The beginning of Black Gloves and Razors, lacking a credit sequence or even a title card, feels like a dazed coming-to. Squinting like a captive whose blindfold has just been ripped off, you struggle to make sense of the shadows on the screen. The amplified sounds of footsteps and breathing signal that danger lurks. It’s a disorienting, transportive experience that places the viewer in a role similar to that of the protagonist of a found-footage film. Conversely, the piece’s worn, analog appearance, sprinkled with transfer glitches, different subtitles, and even the occasional network logo, serve to constantly remind us that “It’s only a movie.”
Black Gloves, which plays at Brooklyn’s DIY microcinema Spectacle on Halloween, is a painstakingly created love letter to a genre that was born from a base desire to see beautiful women butchered. For the uninitiated, “Gialli” were ultra-stylized thrillers that reigned in Italian cinema in the 1960s and 1970s. Noise musician and super fan Sam McKinlay created Black Gloves in 1999, using a VCR to record and edit gialli recorded on television or off VHS tapes. He takes about two dozen movies and strips them of everything but the murder scenes, the “money shots.” The effect is jarringly confrontational. “Isn’t this what you came here to see?” McKinlay seems to ask.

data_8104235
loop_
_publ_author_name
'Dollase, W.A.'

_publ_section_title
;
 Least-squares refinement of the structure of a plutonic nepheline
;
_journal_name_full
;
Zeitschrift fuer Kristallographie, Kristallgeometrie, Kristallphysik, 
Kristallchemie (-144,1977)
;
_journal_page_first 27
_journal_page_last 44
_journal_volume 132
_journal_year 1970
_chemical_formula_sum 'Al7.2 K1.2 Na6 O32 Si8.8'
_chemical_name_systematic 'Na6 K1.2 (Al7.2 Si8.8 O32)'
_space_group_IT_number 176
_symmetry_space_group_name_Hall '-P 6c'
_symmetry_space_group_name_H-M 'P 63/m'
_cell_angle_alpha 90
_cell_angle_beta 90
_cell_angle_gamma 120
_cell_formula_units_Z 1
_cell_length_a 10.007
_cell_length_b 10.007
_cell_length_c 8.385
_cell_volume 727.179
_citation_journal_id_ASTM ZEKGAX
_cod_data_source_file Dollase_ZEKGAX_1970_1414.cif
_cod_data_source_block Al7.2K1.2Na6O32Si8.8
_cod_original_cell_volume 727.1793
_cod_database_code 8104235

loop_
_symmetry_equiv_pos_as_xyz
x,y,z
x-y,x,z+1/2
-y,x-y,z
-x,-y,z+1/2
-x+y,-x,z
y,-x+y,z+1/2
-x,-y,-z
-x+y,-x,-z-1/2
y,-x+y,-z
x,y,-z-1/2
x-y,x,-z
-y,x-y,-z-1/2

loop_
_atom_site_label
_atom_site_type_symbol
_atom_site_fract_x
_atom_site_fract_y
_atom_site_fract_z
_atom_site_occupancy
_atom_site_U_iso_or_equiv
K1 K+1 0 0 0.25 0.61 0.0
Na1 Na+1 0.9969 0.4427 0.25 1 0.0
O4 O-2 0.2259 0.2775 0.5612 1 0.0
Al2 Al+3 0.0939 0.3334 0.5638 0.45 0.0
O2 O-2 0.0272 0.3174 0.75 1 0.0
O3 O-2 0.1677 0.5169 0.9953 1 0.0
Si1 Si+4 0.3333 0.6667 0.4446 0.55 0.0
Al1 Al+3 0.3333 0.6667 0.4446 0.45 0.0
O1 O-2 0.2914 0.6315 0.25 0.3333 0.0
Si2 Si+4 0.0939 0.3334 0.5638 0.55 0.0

McKinlay cherry-picks obscure releases (genre masters like Dario Argento and Mario Bava are notably underrepresented), and exhibits their murders in sequential order, sans commentary. As the piece progresses, our sense of complicity wanes. Like Christian Marclay’s The Clock, Black Gloves eases into a sort of disruptive repetition. We know the endpoint of each scene, even if we don’t know how we’ll get there. Freed from narrative speculation, the desensitized mind begins to wander, noticing the differences instead of the similarities among the vignettes.
This isn’t to say that Black Gloves is a meditative experience. Each entry in the catalogue presents its own challenges. Some transfers are of such poor quality that it’s nearly impossible to discern what’s going on. Others are so forthcoming in their misogyny as to be nausea-inducing. Some are simply more effective than others in portraying fear. During these sequences, all we can do is wait for the image quality to change, signifying the “end” of one film and the “beginning” of another.
In Black Gloves’ final setpiece, a woman wrestles with a home invader. Instead of tensing up with each parry, wondering if she’ll escape, we blithely speculate on how the gloved killer will eventually gain the upper hand and murder her. In the first truly shocking moment of the feature, the “doomed” victim kills her would-be slayer. McKinlay reveals his subjectivity. Once again, he interrogates the audience, this time with “Does it always have to end the same way?”
That shock doesn’t subside, even as the film ends (the realization that it’s over is another surprise; for a non-narrative film, it passes quickly). It leaves a self-selecting audience with questions that range from prosaic (“What was that third movie?”) to personal (“Do I enjoy seeing women in pain?”). McKinlay’s work reflects the moral conundrum that giallo fans experience. It’s a token of kindness, begat from a genre mostly devoid of it.
Black Gloves and Razors screened at the Spectacle Theater on October 5. It will screen again on October 31.
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